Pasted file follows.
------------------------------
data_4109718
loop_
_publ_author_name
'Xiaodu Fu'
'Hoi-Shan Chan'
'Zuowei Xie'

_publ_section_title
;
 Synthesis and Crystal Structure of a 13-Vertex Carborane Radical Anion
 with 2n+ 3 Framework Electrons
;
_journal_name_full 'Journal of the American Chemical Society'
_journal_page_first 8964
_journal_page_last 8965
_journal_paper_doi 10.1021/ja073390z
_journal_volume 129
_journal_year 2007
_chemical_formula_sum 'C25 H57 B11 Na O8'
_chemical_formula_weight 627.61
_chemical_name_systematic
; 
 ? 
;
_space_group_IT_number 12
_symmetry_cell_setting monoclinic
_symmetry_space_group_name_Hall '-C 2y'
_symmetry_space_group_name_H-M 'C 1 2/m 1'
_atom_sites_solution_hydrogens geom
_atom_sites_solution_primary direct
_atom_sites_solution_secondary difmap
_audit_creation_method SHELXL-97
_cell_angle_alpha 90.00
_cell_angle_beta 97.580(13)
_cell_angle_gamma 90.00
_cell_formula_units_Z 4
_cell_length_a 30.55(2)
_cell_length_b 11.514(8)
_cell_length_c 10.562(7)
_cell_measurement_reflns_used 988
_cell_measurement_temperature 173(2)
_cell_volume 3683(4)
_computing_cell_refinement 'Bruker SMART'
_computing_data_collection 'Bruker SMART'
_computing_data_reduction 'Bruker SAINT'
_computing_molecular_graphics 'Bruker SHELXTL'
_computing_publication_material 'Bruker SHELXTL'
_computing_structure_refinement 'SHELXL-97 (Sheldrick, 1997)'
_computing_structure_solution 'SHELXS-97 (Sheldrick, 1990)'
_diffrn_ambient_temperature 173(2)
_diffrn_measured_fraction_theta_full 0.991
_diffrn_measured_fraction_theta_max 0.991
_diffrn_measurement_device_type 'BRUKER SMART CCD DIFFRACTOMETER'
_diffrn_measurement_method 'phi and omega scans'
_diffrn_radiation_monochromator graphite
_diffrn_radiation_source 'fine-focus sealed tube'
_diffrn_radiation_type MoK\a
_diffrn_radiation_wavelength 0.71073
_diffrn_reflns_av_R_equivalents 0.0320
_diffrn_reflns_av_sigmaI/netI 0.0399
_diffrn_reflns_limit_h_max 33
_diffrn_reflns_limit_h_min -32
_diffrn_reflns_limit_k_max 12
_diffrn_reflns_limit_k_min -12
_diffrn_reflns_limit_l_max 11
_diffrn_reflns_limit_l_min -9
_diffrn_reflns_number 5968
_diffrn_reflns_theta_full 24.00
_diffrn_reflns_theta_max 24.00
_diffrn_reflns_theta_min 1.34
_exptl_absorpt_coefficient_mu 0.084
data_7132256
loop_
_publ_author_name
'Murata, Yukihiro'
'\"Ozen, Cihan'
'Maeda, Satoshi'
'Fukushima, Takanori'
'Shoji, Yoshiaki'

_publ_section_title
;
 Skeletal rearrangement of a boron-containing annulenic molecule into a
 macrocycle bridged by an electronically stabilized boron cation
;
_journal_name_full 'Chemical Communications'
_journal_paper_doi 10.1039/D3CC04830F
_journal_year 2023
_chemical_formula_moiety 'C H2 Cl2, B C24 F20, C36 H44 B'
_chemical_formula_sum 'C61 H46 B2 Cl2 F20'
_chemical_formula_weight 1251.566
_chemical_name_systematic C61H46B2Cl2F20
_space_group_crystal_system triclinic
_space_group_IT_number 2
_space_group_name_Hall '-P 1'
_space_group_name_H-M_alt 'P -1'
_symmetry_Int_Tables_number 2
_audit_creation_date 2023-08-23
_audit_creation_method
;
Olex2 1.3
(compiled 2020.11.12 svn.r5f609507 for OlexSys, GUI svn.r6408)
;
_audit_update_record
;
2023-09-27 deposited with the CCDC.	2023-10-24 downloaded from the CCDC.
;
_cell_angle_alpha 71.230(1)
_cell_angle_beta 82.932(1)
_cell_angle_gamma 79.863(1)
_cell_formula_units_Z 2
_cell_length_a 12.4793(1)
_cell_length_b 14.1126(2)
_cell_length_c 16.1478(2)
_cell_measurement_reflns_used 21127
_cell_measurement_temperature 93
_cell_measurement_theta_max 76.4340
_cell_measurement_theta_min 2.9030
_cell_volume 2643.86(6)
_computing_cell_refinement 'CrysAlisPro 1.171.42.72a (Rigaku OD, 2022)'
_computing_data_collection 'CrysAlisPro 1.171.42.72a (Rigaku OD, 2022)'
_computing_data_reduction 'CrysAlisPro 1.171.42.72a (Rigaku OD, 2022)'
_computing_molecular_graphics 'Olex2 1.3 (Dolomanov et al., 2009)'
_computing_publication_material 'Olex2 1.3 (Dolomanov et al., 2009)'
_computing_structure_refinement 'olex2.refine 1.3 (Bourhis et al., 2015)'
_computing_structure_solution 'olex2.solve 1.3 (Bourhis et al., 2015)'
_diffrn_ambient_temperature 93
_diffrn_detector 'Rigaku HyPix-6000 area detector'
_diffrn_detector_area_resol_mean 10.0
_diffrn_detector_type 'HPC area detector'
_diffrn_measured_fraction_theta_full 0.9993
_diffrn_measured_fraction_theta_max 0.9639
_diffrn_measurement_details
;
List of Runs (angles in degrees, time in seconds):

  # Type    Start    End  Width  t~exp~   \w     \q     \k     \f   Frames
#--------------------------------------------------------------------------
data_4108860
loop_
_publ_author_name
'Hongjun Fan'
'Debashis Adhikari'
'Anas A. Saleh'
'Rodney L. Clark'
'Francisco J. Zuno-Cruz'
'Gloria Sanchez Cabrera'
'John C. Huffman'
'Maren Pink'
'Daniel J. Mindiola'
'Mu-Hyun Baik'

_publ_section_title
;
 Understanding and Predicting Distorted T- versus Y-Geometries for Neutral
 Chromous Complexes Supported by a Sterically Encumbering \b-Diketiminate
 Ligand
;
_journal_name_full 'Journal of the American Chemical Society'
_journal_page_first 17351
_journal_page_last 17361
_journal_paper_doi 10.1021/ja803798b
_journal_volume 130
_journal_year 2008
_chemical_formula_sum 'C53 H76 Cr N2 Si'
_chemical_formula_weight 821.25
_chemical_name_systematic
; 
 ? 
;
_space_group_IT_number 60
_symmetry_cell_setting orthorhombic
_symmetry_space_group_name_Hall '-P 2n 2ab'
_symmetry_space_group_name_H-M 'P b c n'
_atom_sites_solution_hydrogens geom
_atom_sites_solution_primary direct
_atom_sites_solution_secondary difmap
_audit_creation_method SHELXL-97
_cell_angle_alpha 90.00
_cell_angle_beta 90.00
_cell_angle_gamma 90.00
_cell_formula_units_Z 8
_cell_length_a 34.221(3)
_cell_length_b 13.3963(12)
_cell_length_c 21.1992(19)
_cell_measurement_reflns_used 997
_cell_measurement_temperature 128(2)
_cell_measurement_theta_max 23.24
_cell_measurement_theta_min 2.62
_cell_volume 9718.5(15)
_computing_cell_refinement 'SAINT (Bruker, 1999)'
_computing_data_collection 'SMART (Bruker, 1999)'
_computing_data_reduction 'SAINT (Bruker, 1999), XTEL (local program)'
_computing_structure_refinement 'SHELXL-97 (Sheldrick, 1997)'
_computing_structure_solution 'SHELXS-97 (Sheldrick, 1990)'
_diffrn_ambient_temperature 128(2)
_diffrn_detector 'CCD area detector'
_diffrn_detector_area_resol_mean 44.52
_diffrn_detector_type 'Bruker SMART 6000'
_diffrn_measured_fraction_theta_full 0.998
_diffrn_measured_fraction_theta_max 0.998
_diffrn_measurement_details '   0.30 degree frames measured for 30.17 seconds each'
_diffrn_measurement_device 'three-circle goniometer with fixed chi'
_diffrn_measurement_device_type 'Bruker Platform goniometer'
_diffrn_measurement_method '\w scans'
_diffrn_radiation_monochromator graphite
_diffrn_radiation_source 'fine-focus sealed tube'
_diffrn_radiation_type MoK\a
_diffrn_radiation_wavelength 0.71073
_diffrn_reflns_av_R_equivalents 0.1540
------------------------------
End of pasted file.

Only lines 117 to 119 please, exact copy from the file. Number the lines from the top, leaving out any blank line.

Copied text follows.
_cell_volume 2643.86(6)
_computing_cell_refinement 'CrysAlisPro 1.171.42.72a (Rigaku OD, 2022)'
_computing_data_collection 'CrysAlisPro 1.171.42.72a (Rigaku OD, 2022)'